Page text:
i stopped for gas on the way home.  when i go to the gas station and maude’s with me, she usually moves to the driver’s seat while i’m outside the car, i think because the seat is warm and it gives her a better view of me.  she likes to make sure i’m not going away, i guess.  after i set the gas pump to fill the tank, i looked through the open driver’s side window to check on her.  i was surprised to see that she’d gotten up and moved to the driver’s seat as usual.  i was even more surprised to see that she was peeing.

“maude!” i said, as if this would make her stop.  of course it didn’t; she kept on peeing, but i’d called her name, so now she was peeing and staring at me.  “dammit!” i said, and went to look for paper towels.  the rows of gas pumps closest to me featured empty paper towel racks, so i had to walk over to the farthest one before i found any.  as i walked back to the car, wad of towels in hand, i saw maude’s little head peeking out over the passenger-side window.

i sopped up the dog pee from my seat while maude stared blankly at me.  she has the most inscrutable stare i’ve ever seen on a dog.  my sister says it’s a worried look, and maybe she’s right, but maude didn’t look worried this time.  she looked relieved.

the vet had given me maude’s medicine in a plastic bag.  i ripped the bag in half, spread it out over the driver’s seat, and sat down gingerly for the ride home.  maude slept the entire way.

later i thought about why she had chosen the driver’s seat to pee in.  people use crates to housetrain their pets because animals don’t urinate or defecate where they sleep or eat.  if you put a dog in a crate, she won’t pee while she’s in it.  this training method didn’t really work for maude — she never peed in her crate, but as soon as you let her out she’d pee right there on the carpet.  to train her i had to take her out often and use lots of treats.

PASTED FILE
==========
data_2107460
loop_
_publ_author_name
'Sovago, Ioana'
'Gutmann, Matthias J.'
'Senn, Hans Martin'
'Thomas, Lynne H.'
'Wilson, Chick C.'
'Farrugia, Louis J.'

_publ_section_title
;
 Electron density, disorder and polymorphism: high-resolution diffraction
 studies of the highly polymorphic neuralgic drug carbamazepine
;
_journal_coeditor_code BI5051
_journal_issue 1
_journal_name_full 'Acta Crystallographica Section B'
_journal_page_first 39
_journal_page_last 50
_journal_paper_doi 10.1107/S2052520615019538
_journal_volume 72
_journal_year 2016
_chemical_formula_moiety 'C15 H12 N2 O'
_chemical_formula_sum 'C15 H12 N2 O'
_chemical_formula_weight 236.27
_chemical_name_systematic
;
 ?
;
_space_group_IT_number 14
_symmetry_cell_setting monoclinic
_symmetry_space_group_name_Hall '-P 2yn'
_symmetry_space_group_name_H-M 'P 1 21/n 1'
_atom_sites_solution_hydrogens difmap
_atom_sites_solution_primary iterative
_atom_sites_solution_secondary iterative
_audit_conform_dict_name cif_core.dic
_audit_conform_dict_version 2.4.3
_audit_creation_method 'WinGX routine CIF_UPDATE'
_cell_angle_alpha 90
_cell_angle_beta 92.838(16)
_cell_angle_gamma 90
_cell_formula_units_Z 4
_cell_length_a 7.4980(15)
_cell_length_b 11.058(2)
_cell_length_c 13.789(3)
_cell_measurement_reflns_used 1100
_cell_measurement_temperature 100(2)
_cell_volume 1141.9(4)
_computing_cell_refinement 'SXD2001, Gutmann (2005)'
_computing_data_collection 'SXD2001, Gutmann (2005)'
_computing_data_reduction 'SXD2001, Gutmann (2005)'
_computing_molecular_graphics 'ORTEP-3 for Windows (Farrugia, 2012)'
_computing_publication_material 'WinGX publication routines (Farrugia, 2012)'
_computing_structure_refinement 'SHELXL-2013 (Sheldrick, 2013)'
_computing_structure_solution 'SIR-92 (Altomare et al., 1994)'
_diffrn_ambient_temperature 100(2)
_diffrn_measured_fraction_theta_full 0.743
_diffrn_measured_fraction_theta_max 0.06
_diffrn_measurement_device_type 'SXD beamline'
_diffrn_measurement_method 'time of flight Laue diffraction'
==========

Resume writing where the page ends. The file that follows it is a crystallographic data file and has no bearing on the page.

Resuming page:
when we go places in the car, maude’s always in the passenger seat, and she usually sleeps most of the way.  so naturally she didn’t pee in the passenger seat.  she peed in the driver’s seat!  where i sit!  if she were human, this would make her incredibly selfish.  but she’s a dog, so i’ll give her a pass, and another pass because she’d just had surgery, and a third pass because i should have let her pee before we got in the car.

the best thing i’ve heard anyone say in at least a week: “your friends are your friends, right?  you love them, and everything else is secondary.”

photos and bitching

some chihulys (chihulies?) in the water

while i was in st. louis for thanksgiving, my parents and i went to see dale chihuly’s glass in the garden at the missouri botanical garden.  i’d seen a chihuly exhibit before, but it wasn’t nearly as expansive as this one.  my dad and i both took a lot of photos, while my mom looked at glass and plants and pointed at things for my dad to photograph.  i think the photos i took are some of the best i’ve ever taken, so i thought i’d share.

(i put up some new jewelry at i like beads, too, which i also thought i’d share.)

some leaves in the water